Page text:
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Six stunning numbers at the NHL All-Star break

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With the NHL on its All-Star break throughout the rest of the weekend it is time to once again do our periodic check in on some stunning numbers around the league.

What is standing out to us lately?

Have a look…

Offense is still up and goaltending is way down

The spike in offense around the NHL is always viewed through the lens of offensive players.

As in, look at how many 40-goal scorers we could have this season, or maybe a bunch of players will actually hit the 100-point mark again!

In the end, it means a lot more pucks are going in the net, and if a lot more pucks are going in the net, and more players are seeing their offensive numbers surge, that also has to mean that goalies are seeing their numbers drop. They are. Big time.

Right now there are only two goalies in the NHL that have appeared in at least 30 games and have a save percentage higher than .920.

On this same date a year ago there were nine, same as there was in 2016-17.

On this date in 2015-16 there were 11.

In 2014-15 there were 10.

The game might be shifting back to offense, at least until the league’s 31 coaches figure out how to shut it down again. They always do.

Southern California Power Outage

While everyone else in the NHL is scoring goals at an increased rate, the two southern California teams are stuck in another era. The Los Angeles Kings (2.26 goals per game) and the Anaheim Ducks (2.29) are the two lowest scoring teams in the league this season, and their marks would be among the 15-worst in the NHL over the past 10 years.

Among the teams they are keeping company with in that group: The 2013-14 and 2014-15 Buffalo Sabres Tank teams. The tanking 2014-15 Arizona Coyotes. Five different New Jersey Devils teams. The 2016-17 Colorado Avalanche team that only won 22 games and only recorded 48 points on the season.

These two teams are not only bad offensively for this season, they would be bad among the bad teams from worse offensive seasons. Not a great sign!

Fifty-Two Percent

The percentage of the Edmonton Oilers goals this season, at the All-Star break, that Connor McDavid has a goal or an assist on.

Fifty.

Two.

Percent.

That is insane. But not quite as insane as the fact that when he is on the ice during 5-on-5 play the Oilers are a positive possession team and outscore their opponents by a 31-22 margin (plus-nine goal differential), and drop down to a 48 percent possession team and get outscored 46-70 when he is not on the ice.

Keep in mind this is a team that also has another top-10 scorer in the league (Leon Draisaitl) on it and another No. 1 overall draft pick that is a pretty darn good player in his own right in Ryan Nugent-Hopkins.

That is just how bad the rest of the roster is.

The Vegas Golden Knights might be better in year two

Their record is slightly worse (though not by much), but they might actually be playing better than they did in their magical debut season.

Let’s just take a look at some of their underlying 5-on-5 numbers including Corsi Percentage (CF%), Scoring Chance percentage (SC%), High-Danger Scoring Chance percentage (HD SC%), Goals For percentage (GF%), their save percentage, shooting percentage, and PDO (5-on-5 save percentage plus 5-on-5 shooting percentage, a measure of “puck luck”) through the first 52 games of each season.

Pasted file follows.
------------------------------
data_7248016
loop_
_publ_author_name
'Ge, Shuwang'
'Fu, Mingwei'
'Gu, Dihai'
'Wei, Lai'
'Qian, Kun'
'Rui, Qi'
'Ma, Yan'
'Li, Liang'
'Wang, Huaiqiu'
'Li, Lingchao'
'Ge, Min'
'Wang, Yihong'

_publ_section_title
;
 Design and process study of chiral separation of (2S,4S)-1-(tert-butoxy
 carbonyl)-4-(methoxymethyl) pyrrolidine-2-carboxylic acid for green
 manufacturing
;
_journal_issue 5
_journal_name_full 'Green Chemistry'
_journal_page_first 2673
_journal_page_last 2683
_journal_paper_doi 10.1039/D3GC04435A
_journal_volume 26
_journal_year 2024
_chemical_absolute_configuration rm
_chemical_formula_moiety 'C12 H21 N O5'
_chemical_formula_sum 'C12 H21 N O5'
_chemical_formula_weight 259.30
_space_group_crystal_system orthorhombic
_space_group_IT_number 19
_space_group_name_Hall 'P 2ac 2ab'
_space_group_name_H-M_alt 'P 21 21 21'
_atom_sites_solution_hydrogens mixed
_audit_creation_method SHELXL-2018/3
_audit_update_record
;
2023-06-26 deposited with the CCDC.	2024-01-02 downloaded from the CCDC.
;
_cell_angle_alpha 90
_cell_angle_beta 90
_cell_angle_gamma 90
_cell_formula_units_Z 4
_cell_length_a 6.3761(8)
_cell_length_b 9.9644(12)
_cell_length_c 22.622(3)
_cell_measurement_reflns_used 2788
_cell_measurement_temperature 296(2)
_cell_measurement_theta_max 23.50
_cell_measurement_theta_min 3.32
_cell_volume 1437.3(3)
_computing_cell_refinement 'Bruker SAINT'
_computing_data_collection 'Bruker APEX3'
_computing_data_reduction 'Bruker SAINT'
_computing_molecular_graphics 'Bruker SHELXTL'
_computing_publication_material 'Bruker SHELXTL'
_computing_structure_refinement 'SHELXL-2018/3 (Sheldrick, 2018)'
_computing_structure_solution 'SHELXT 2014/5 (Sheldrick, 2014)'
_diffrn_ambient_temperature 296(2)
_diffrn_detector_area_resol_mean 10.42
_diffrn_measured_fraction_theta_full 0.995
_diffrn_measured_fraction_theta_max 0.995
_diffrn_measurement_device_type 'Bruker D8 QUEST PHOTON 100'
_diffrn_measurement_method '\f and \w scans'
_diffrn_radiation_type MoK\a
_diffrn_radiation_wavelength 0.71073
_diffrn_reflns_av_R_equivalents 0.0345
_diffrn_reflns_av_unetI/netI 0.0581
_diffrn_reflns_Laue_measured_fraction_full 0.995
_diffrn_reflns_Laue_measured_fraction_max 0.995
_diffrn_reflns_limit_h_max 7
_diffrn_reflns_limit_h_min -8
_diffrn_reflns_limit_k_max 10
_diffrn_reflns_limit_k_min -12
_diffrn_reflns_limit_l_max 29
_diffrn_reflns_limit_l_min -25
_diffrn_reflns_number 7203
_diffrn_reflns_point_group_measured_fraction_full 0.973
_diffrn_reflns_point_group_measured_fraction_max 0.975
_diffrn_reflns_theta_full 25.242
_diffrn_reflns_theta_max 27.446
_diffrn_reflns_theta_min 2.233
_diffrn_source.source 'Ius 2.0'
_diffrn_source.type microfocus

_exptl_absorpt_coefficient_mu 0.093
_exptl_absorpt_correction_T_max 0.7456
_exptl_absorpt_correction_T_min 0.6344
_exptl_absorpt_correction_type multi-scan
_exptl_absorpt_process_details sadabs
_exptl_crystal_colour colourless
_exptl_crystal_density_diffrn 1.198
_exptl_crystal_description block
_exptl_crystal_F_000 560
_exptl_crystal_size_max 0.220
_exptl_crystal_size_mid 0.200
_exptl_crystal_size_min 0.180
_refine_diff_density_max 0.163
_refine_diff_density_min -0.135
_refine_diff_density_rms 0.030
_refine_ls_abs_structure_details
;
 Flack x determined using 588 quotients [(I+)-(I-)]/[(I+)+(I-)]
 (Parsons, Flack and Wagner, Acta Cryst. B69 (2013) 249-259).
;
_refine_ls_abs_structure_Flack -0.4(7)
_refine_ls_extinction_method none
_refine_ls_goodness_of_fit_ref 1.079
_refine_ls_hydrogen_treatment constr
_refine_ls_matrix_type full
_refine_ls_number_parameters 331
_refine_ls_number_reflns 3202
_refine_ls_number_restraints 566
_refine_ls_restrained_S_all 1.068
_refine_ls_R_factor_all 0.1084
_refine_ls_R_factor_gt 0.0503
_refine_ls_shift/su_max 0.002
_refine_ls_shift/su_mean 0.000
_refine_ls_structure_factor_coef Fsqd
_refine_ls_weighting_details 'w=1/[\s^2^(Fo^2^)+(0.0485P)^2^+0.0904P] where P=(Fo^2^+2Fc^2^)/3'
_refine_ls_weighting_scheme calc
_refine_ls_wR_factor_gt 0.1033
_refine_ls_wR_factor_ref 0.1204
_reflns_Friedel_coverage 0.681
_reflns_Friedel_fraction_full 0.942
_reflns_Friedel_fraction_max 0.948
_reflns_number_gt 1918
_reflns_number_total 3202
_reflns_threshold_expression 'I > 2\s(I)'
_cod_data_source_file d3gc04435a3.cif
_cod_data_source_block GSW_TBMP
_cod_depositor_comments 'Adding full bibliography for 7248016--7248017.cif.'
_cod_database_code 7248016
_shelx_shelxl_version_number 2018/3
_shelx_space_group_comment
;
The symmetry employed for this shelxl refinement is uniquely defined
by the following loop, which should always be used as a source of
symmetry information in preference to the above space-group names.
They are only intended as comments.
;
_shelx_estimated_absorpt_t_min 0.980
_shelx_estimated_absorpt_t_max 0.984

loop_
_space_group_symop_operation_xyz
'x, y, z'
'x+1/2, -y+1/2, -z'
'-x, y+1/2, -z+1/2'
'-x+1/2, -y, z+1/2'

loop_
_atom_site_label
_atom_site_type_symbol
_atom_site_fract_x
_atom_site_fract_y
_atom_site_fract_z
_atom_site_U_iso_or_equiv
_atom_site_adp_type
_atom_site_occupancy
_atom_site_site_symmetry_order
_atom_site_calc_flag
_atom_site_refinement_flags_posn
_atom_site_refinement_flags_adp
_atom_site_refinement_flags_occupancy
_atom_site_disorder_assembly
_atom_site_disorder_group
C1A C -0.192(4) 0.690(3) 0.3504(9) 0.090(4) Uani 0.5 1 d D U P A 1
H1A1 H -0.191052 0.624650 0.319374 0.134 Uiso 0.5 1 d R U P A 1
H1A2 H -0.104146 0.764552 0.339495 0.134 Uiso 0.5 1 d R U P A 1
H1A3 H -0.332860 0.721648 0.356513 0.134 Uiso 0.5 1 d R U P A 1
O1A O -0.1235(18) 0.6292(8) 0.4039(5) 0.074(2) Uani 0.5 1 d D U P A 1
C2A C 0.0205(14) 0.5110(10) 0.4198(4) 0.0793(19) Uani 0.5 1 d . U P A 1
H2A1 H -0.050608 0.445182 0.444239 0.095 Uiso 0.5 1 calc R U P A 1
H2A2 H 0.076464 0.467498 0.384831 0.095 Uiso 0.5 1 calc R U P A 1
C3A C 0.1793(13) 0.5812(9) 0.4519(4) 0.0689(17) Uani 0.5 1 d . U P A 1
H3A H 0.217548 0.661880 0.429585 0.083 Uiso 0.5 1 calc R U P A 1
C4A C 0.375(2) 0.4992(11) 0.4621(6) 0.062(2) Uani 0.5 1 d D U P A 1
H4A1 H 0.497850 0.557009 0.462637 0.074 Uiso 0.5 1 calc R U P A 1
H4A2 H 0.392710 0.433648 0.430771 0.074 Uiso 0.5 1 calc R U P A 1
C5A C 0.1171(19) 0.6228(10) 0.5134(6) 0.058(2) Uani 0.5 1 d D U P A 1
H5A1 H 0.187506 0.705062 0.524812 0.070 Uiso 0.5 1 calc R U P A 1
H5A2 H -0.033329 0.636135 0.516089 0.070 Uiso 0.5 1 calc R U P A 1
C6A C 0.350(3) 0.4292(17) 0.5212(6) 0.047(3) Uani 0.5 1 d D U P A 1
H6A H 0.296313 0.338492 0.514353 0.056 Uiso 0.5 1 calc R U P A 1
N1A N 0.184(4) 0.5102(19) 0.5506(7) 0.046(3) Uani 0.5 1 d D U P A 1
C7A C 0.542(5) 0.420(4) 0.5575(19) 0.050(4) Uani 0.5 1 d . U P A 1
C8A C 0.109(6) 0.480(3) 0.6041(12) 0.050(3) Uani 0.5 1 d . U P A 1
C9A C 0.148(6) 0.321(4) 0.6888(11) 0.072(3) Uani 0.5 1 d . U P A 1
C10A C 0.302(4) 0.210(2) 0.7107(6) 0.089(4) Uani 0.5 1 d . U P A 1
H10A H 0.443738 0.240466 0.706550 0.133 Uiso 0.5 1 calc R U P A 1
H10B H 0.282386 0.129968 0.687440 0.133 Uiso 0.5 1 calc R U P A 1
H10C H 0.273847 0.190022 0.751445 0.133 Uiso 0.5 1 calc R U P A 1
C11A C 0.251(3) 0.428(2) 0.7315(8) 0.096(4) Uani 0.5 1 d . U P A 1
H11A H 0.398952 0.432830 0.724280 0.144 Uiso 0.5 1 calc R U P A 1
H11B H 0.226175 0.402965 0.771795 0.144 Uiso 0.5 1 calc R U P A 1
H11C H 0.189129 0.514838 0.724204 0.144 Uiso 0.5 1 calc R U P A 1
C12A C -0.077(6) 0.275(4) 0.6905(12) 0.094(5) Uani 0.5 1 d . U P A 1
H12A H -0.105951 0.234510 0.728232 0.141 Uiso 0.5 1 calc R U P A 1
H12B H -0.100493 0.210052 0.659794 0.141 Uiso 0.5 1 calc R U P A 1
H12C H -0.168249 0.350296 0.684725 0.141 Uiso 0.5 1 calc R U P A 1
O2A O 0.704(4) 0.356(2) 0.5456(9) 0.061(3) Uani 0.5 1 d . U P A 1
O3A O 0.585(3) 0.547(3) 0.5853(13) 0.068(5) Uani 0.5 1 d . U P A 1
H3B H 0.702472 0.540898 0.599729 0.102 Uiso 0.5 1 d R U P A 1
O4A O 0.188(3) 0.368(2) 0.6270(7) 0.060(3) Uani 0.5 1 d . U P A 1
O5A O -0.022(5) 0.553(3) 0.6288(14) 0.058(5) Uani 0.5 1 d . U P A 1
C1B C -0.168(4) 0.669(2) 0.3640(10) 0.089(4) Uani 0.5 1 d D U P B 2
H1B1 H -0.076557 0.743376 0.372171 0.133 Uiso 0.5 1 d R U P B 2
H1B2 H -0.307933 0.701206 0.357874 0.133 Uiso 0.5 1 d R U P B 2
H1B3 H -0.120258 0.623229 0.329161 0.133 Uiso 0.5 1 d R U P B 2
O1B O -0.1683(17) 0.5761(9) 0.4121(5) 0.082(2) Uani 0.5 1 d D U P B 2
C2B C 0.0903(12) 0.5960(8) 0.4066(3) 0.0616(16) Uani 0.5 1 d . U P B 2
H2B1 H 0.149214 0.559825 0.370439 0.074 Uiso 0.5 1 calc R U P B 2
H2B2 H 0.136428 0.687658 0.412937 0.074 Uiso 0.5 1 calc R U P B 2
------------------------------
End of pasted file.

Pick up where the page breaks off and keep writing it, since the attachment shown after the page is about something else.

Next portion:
Their league-wide rank in each category is in parenthesis.

Interesting numbers here.

Their possession and scoring chance numbers are all significantly better and among the top in the league, right where the Stanley Cup contenders usually reside.

The big difference is in the goal differential, and a lot of that drop is probably related to 1) Lesser goaltending, and 2) Some poor shooting puck offensively. The fact they are creating as many shots and chances as they are, and dominating the way they have, is an encouraging sign that goal differential could spike. Vegas had a slow start to the season when some injuries piled up and they were still without Nate Schmidt, but once they got healthy they have really taken off.

And there is something else worth keeping in mind here: Their top line is not as good as it was a year ago. They are carrying the play at a high level while getting less production from their best group.

This team is legit, and it is for real.

Patric Hornqvist has taken only one penalty this season

This is kind of mind-blowing because Patric Hornqvist is one of the most relentless and physical players in the NHL. He is a pest around the front of the net, he is always bumping into goalies and wrestling with defenders around the crease, and he is so fiery and intense that he has been prone to take the occasional unsportsmanlike conduct penalty. Throughout his career he typically averages around 35-50 penalty minutes per 82 games played. Now, that does not put him in goon territory but it’s still far more than his current pace which would put him on track for 4.6 penalty minutes over 82 games this season.

No one is better than Aleksander Barkov at this

By now we should all know that Florida Panthers forward Aleksander Barkov is one of the NHL’s best all-around players, mixing top-line skill with shutdown defense. One of his most underrated skills is his ability to put his team on the power play through drawn penalties and his ability to keep his team off of the penalty kill by never taking penalties. At the All-Star break he has already drawn a league-best 28 penalties this season, while only taking … one. That is a penalty-differential of plus-27 on the season, a number that is far and away better than any other player in the league. Just for comparisons sake, the second best mark in the league belongs to Vancouver Canucks rookie Elias Pettersson at plus-18. That is impressive on its own just because of how many games Pettersson has missed, but it is still not on the same level as Barkov.